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Investigation: Home hash oil labs exploding in Southern California

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Southern California is seeing an increase in the number of hash oil lab explosions.

"Breaking Bad" it's not. Legions of amateur chemists are cooking up a dangerous new high and sparking catastrophic explosions from Los Angeles to San Francisco and San Diego.

The "high" comes from a concentrated form of cannabis, or marijuana, that contains high levels of THC -- often from between 70 and 90 percent. The manufacturing process involves butane, a highly flammable, odorless gas commonly used as lighter fluid.

The end result is a highly-profitable drug known as butane hash oil, which can be ingested as an oil, consumed in edibles, or solidified to make concentrated forms of cannabis with names like wax, shatter and honeycomb. Marijuana dispensaries sell concentrated cannabis for about $45 a gram, but the price reaches even higher on the street, up to $100 a gram.

PHOTOS: Inside a SoCal hash oil lab

Twenty-three-year-old Colton Dorich was making butane hash oil in a motel room near Sea World in San Diego in January of 2013. He'd been at it for about six hours; he'd just finished the process of extracting the oil from the marijuana; butane gas was filling the room.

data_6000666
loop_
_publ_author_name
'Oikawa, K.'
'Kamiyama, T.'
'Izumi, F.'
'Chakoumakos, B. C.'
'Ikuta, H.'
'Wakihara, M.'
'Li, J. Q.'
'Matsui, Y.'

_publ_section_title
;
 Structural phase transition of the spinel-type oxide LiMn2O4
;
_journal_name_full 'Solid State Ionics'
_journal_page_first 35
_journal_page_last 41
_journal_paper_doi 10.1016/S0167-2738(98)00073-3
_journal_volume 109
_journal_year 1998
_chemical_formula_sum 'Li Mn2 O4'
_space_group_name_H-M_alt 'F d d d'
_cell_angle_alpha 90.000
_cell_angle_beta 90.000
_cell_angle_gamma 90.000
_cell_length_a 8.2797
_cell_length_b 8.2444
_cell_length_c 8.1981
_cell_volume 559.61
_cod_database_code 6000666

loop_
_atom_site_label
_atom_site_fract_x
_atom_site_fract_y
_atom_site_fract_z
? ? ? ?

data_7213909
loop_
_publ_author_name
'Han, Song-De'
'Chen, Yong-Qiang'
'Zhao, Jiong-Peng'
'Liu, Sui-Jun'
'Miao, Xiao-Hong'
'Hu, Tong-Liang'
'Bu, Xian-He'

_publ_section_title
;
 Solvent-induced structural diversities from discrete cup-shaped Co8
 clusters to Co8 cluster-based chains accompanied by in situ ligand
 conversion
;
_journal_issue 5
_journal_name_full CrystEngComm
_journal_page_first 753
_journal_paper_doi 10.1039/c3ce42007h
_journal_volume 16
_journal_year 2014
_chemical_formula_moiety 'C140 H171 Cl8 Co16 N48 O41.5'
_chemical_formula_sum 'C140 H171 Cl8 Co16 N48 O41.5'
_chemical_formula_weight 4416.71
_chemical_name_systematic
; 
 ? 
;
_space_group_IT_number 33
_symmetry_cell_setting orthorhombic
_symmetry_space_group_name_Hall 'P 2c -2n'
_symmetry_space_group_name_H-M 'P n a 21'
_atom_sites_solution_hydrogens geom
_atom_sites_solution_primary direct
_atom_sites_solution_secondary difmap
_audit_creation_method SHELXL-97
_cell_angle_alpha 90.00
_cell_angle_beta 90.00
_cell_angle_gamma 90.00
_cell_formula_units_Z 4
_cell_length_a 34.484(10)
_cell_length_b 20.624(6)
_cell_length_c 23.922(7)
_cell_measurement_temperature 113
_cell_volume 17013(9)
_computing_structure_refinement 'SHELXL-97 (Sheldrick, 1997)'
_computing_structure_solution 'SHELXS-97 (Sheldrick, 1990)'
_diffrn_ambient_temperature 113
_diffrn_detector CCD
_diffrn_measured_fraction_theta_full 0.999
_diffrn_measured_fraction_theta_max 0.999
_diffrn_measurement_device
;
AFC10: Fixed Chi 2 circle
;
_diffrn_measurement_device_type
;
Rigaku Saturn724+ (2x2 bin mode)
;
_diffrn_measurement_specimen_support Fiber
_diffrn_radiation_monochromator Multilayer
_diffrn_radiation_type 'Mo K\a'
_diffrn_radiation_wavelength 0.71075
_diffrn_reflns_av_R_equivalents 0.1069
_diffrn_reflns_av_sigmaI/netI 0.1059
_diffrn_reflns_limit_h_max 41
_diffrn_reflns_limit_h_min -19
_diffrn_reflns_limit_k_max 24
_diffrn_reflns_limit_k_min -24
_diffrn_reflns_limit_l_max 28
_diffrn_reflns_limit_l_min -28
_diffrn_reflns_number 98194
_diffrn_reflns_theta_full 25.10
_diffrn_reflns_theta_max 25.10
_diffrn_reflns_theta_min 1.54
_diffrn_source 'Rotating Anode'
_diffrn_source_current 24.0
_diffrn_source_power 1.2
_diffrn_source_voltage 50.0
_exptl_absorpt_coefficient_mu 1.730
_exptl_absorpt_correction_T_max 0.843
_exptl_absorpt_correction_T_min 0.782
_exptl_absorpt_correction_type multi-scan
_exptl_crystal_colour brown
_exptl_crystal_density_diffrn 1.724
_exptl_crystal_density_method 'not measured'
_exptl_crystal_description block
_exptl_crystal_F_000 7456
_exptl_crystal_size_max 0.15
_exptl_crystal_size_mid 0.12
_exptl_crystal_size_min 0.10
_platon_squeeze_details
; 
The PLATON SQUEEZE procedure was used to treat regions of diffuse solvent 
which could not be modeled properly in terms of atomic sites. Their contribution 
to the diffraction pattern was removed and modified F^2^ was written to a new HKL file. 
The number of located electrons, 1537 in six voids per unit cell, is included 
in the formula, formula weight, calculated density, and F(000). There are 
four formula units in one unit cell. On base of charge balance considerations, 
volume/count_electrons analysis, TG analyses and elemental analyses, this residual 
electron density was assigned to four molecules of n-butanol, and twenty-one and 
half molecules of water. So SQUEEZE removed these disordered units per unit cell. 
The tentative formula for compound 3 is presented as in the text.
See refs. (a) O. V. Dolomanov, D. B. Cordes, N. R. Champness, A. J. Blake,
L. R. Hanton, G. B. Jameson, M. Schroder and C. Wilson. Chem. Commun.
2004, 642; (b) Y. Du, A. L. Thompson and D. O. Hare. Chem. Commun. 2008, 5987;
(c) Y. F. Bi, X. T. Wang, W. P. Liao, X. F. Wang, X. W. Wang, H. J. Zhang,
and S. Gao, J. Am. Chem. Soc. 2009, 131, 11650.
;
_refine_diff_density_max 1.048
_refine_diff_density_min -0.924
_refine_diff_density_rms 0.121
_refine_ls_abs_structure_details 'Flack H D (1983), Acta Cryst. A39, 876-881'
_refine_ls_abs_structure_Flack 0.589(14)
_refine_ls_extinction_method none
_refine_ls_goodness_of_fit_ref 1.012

Colton lit what he planned to be a "victory cigarette" on his way out of the motel room. What happened next is seared into his memory.
"The whole room became a big fireball," Colton recalls. "As I hit the corner, the main explosion happened. The whole building shook, and all the windows on the second story blew out."

Colton stumbled into the first open door he could find, ran into the bathroom and turned on the shower to put the flames out. "I was on fire for, I think, about ten seconds," Colton told Eyewitness News. The room was on fire as well. Colton made his way downstairs. "I remember looking down at my hands and feet and my skin was in little curled pieces sticking up off my hands and I could see all the muscle underneath."

Colton was hospitalized with severe burns to his face, hands, feet and torso. Two other people at the motel that day were also injured. Three rooms were destroyed. Colton was put into an induced coma for a month.

Detective Frank Lyga, with the L.A. Impact narcotics task force, has investigated more than fifty hash oil labs around Los Angeles County. More than twenty of those labs exploded.

WATCH: Stovetop hash oil demonstration goes bad (WARNING: Graphic language)

"Butane is a flammable gas, it's very volatile," says Detective Lyga. "Static electricity will set it off, cigarettes, light switches. It's a flash fire, a combustion fire where the flammable vapors ignite and expand at a high rate of speed."

Lyga has seen burn injuries that are almost too horrific for words. "All the skin was burned off and all of the tissue was charred to the bone, so the muscles were like a burned steak," Lyga recalls of one suspect burned in a hash oil explosion.

Money is the driving force. Unlike meth labs, so prevalent in the nineties, hash oil labs are easy and inexpensive to set up. They don't require much space, the necessary equipment can be purchased at any hardware store and how-to videos for wannabe chemists are easy to find on YouTube. Neighbors aren't likely to notice anything amiss, until the lab blows up.